Sometimes also when their spiritual masters, such as confessors and superiors, do not approve of their spirit and conduct ... they decide that they are not understood, and that their superiors are not spiritual men because they do not approve and sanction their proceedings. ... They are occasionally desirous that others should perceive their spirituality and devotion, and for that end they give outward tokens by movements, sighs, and various ceremonies. ... Many of them seek to be the favorites of their confessors, and the result is endless envy and disquietude. Ashamed to confess their sins plainly lest their confessors should think less of them, they go about palliating them that they may not seem so bad: which is excusing rather than accusing themselves. Sometimes they go to a stranger to confess their sins, that their usual confessor may think they are not sinners, but good people. ... Some beginners, too, make light of their faults, and at other times indulge in immoderate grief when they commit them. They thought themselves already Saints, and so they become angry and impatient with themselves, which is another great imperfection. 
THE DEFECTS BORN OF PRIDE
The principal defects springing from pride are presumption, ambition, and vainglory.
Presumption is the desire and inordinate hope of doing what is above one's power.  The presumptuous man believes himself capable of studying and solving the most difficult questions; he settles the most abstruse problems with rash haste. He fancies that he has sufficient light to guide himself without consulting a director. Instead of building his interior life on humility, renunciation, fidelity to the duty of the present moment even in little things, he speaks particularly of magnanimity, of apostolic zeal, or indeed aspires to the immediate attainment of the high degrees of prayer without passing through the various stages, forgetting that he is still only a beginner, whose will is still weak and full of egoism. He is still full of self; a great void must be created in him in order that his soul may some day be filled with God and able to give Him to others.
From presumption springs ambition, under one form or another. Because a man presumes too greatly on his powers and judges himself superior to others, he wishes to dominate them, to impose on them his ideas in matters of doctrine, or to govern them. St. Thomas  says that a man manifests ambition when he seeks offices carrying with them honor which he does not merit; when he seeks honors for himself and not for the glory of God or the profit of others. How many schemes, secret solicitations, and intrigues ambition inspires in all walks of life!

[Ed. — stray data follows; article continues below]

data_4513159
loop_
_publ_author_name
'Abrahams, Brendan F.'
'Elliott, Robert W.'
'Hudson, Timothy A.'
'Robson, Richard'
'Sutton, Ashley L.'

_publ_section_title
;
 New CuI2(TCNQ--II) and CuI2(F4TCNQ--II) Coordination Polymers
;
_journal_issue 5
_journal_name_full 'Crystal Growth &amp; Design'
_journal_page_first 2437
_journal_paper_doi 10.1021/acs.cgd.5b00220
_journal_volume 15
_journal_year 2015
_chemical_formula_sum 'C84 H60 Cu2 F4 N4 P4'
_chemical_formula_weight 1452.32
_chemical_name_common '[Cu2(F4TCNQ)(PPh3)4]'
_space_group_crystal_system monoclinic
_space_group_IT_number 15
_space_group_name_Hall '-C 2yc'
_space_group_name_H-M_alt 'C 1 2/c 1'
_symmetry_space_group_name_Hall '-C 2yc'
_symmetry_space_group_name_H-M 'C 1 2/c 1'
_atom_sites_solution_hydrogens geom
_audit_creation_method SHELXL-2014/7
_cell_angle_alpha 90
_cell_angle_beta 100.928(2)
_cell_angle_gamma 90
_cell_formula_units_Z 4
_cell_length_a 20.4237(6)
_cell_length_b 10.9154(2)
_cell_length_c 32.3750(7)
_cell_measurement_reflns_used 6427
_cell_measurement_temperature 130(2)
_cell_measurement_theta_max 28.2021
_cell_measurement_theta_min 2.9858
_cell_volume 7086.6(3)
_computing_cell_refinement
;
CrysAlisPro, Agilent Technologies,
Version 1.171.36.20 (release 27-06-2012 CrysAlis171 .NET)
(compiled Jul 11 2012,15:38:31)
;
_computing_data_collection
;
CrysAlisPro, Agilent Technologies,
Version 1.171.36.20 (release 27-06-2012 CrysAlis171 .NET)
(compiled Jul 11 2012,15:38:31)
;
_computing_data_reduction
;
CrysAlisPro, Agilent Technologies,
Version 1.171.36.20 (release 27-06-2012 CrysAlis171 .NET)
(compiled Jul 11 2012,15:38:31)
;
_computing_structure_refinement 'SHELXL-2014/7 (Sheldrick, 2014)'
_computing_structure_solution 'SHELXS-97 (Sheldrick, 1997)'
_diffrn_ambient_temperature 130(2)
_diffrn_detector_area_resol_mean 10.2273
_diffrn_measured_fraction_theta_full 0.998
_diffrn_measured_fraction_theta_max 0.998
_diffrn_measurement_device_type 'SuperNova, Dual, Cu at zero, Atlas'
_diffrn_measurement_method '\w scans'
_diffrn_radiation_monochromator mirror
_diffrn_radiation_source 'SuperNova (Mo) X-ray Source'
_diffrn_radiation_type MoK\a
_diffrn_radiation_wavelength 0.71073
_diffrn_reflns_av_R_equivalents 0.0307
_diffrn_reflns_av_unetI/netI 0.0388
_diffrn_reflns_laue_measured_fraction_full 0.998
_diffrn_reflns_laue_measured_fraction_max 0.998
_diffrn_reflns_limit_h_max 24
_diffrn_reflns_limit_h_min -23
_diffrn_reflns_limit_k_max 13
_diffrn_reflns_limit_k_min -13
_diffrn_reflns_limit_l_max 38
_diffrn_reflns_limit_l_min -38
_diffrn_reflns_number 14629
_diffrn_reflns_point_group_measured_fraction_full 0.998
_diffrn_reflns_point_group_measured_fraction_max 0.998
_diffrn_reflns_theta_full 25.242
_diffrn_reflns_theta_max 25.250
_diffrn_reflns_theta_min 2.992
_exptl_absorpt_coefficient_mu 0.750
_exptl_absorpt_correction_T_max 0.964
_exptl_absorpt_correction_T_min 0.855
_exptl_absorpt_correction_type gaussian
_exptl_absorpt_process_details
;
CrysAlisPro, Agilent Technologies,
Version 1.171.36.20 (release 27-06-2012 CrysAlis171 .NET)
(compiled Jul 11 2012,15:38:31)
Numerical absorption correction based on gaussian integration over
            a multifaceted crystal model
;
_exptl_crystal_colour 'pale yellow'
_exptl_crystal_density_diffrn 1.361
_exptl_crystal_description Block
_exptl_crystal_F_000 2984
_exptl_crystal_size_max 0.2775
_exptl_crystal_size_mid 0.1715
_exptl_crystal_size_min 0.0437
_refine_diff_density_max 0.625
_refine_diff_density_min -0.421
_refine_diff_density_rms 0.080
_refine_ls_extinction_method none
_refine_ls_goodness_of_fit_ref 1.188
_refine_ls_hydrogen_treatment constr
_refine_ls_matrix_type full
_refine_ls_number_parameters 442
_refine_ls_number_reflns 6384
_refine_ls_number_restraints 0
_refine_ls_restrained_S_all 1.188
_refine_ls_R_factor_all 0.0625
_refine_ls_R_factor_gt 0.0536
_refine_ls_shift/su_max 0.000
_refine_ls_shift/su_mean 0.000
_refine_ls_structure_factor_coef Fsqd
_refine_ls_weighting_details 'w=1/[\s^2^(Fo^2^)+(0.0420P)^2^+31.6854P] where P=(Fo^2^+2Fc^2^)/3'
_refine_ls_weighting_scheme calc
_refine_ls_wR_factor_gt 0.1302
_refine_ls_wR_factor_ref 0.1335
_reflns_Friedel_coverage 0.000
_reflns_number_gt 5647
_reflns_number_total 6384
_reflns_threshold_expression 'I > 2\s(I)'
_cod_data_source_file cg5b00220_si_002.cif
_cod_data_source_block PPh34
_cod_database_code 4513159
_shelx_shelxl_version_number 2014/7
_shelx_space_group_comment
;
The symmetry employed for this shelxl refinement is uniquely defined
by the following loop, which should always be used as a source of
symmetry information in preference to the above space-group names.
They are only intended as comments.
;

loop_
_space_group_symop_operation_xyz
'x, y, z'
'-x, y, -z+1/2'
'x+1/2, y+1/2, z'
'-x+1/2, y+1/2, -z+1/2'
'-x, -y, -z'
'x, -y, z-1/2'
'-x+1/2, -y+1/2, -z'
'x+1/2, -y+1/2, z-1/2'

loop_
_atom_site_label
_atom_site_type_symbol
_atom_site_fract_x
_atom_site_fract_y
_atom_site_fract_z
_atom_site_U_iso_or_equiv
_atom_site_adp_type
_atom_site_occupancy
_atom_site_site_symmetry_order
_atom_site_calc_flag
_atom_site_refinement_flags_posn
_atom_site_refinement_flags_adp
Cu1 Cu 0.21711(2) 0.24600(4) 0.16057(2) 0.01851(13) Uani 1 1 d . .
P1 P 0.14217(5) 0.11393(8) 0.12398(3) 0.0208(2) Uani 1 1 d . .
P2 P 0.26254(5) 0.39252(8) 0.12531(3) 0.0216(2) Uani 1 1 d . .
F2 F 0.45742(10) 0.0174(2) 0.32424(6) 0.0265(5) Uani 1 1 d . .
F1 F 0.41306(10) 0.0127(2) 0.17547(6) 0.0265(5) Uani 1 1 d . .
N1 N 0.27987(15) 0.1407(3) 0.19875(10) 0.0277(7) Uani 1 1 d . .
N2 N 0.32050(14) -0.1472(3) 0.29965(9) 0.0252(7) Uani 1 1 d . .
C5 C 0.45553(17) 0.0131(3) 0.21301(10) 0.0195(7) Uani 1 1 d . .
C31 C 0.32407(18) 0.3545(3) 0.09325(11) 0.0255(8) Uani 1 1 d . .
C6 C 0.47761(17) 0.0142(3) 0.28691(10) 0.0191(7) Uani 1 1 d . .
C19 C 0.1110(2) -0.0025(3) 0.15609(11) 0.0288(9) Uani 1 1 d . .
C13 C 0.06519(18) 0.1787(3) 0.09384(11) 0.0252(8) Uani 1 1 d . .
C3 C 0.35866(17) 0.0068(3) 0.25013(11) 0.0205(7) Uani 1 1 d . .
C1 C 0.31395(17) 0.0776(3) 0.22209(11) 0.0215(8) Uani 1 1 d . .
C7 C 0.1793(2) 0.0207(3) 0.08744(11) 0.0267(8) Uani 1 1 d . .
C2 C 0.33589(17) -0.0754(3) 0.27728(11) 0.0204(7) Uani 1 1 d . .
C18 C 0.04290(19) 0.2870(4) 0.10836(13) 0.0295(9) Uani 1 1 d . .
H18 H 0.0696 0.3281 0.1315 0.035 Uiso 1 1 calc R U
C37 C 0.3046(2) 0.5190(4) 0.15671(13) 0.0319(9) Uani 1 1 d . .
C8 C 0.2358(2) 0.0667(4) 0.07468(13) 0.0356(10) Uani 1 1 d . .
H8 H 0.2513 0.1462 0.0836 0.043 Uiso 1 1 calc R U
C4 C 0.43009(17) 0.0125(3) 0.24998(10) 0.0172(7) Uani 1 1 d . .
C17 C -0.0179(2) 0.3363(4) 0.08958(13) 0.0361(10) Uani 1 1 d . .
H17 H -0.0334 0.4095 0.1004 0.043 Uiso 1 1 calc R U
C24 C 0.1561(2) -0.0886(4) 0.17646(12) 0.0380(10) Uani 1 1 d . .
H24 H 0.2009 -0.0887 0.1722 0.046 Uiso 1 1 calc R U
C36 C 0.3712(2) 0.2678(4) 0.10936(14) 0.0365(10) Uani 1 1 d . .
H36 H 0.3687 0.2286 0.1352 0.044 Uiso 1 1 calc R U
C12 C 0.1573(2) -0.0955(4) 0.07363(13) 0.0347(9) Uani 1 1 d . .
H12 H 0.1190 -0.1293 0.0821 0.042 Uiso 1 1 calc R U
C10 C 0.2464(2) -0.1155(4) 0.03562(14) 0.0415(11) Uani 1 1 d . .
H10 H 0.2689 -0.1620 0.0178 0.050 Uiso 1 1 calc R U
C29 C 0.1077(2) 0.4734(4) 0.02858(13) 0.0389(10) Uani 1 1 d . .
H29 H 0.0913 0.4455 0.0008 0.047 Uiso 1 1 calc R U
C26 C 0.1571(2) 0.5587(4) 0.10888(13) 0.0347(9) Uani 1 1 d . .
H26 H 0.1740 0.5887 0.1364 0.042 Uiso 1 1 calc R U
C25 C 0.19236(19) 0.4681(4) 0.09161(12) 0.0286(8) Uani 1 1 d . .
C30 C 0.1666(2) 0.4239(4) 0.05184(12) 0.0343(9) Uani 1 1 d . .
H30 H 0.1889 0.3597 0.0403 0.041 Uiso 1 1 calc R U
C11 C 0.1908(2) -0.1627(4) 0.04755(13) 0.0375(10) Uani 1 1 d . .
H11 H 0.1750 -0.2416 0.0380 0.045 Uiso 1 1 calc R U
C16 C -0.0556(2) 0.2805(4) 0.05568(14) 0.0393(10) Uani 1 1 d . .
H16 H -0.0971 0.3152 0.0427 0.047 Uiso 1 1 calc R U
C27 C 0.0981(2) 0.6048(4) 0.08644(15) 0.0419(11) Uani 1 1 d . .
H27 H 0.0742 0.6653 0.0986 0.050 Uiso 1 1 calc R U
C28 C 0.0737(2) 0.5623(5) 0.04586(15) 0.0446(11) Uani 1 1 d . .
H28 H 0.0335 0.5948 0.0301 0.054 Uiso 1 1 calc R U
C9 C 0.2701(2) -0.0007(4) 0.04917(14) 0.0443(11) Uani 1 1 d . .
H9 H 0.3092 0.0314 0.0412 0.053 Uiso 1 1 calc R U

Pride leads also to vainglory, that is, the wish to be esteemed for oneself, without referring this honor to God, the source of all good, and often a wish to be esteemed for vain things. This is the case of the pedant who loves to display his knowledge, binding himself and wishing to bind others to trifles. 
Many defects spring from vainglory:  boasting, which easily makes a person ridiculous; hypocrisy, which under the appearances of virtue, hides vices; stubbornness, contention or asperity in defending one's opinion, which engenders discord; and also disobedience, sharp criticisms of superiors. Thus we see that pride which is not repressed sometimes produces disastrous effects. How many discords, hatreds, and wars are born of pride! It has been justly said that pride is the great enemy of perfection because it is the source of numerous sins and deprives us of many graces and merits. Scripture says: "God resisteth the proud and giveth grace to the humble."  And Christ says of the Pharisees, who pray and give alms in order to be seen by men: "They have received their reward";  they cannot expect that of our heavenly Father, since they have acted for themselves and not for Him. Lastly, a life dominated by pride is grievously sterile and presages perdition unless a remedy is promptly applied.
THE REMEDY FOR PRIDE
The great remedy for pride is to recognize practically the majesty of God. As St. Michael the Archangel said: "Who is like to God?" He alone is great; He is the source of all natural and supernatural good. "Without Me," says our Lord, "you can do nothing" in the order of salvation.  St. Paul adds: "For who distinguisheth thee? Or what hast thou that thou hast not received? And if thou hast received, why dost thou glory, as if thou hadst not received it?"  "Not that we are sufficient to think anything of ourselves, as of ourselves, but our sufficiency is from God." 
St. Thomas states also: "Since God's love is the cause of goodness in things, ... no one thing would be better than another if God did not will greater good for one than another."  And then why should we glory in the natural or supernatural good that is in us, as if we had not received it, as if it were our very own and not ordained to glorify God, the source of all good? "For it is God Who worketh in you, both to will and to accomplish, according to His good will." 
The remedy for pride is to tell ourselves that of ourselves we are not, that we have been created out of nothing by the gratuitous love of God, Who continues freely to preserve us in existence; otherwise we would return to nothingness. And if grace is in us, it is because Jesus Christ redeemed us by His Blood.